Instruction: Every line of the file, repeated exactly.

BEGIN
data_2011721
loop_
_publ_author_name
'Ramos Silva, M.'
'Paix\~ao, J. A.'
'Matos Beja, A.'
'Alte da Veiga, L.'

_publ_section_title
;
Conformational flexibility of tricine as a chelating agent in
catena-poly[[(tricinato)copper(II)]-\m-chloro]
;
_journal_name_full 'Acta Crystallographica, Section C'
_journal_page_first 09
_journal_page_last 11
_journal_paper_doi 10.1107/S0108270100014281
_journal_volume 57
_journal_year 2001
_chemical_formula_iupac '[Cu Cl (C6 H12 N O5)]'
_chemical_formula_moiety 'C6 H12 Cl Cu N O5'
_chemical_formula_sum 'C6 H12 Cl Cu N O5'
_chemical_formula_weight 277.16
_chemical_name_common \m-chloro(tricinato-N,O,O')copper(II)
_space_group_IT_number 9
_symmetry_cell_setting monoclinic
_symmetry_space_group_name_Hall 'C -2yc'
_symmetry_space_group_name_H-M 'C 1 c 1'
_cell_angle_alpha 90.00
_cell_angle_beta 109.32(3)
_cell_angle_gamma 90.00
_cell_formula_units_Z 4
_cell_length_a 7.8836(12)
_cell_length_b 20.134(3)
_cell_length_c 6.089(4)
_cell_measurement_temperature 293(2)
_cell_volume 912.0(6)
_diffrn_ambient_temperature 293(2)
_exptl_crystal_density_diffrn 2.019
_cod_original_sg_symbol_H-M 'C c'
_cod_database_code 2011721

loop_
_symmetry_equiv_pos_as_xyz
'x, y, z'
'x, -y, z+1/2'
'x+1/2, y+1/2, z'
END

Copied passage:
data_2011721
loop_
_publ_author_name
'Ramos Silva, M.'
'Paix\~ao, J. A.'
'Matos Beja, A.'
'Alte da Veiga, L.'

_publ_section_title
;
Conformational flexibility of tricine as a chelating agent in
catena-poly[[(tricinato)copper(II)]-\m-chloro]
;
_journal_name_full 'Acta Crystallographica, Section C'
_journal_page_first 09
_journal_page_last 11
_journal_paper_doi 10.1107/S0108270100014281
_journal_volume 57
_journal_year 2001
_chemical_formula_iupac '[Cu Cl (C6 H12 N O5)]'
_chemical_formula_moiety 'C6 H12 Cl Cu N O5'
_chemical_formula_sum 'C6 H12 Cl Cu N O5'
_chemical_formula_weight 277.16
_chemical_name_common \m-chloro(tricinato-N,O,O')copper(II)
_space_group_IT_number 9
_symmetry_cell_setting monoclinic
_symmetry_space_group_name_Hall 'C -2yc'
_symmetry_space_group_name_H-M 'C 1 c 1'
_cell_angle_alpha 90.00
_cell_angle_beta 109.32(3)
_cell_angle_gamma 90.00
_cell_formula_units_Z 4
_cell_length_a 7.8836(12)
_cell_length_b 20.134(3)
_cell_length_c 6.089(4)
_cell_measurement_temperature 293(2)
_cell_volume 912.0(6)
_diffrn_ambient_temperature 293(2)
_exptl_crystal_density_diffrn 2.019
_cod_original_sg_symbol_H-M 'C c'
_cod_database_code 2011721

loop_
_symmetry_equiv_pos_as_xyz
'x, y, z'
'x, -y, z+1/2'
'x+1/2, y+1/2, z'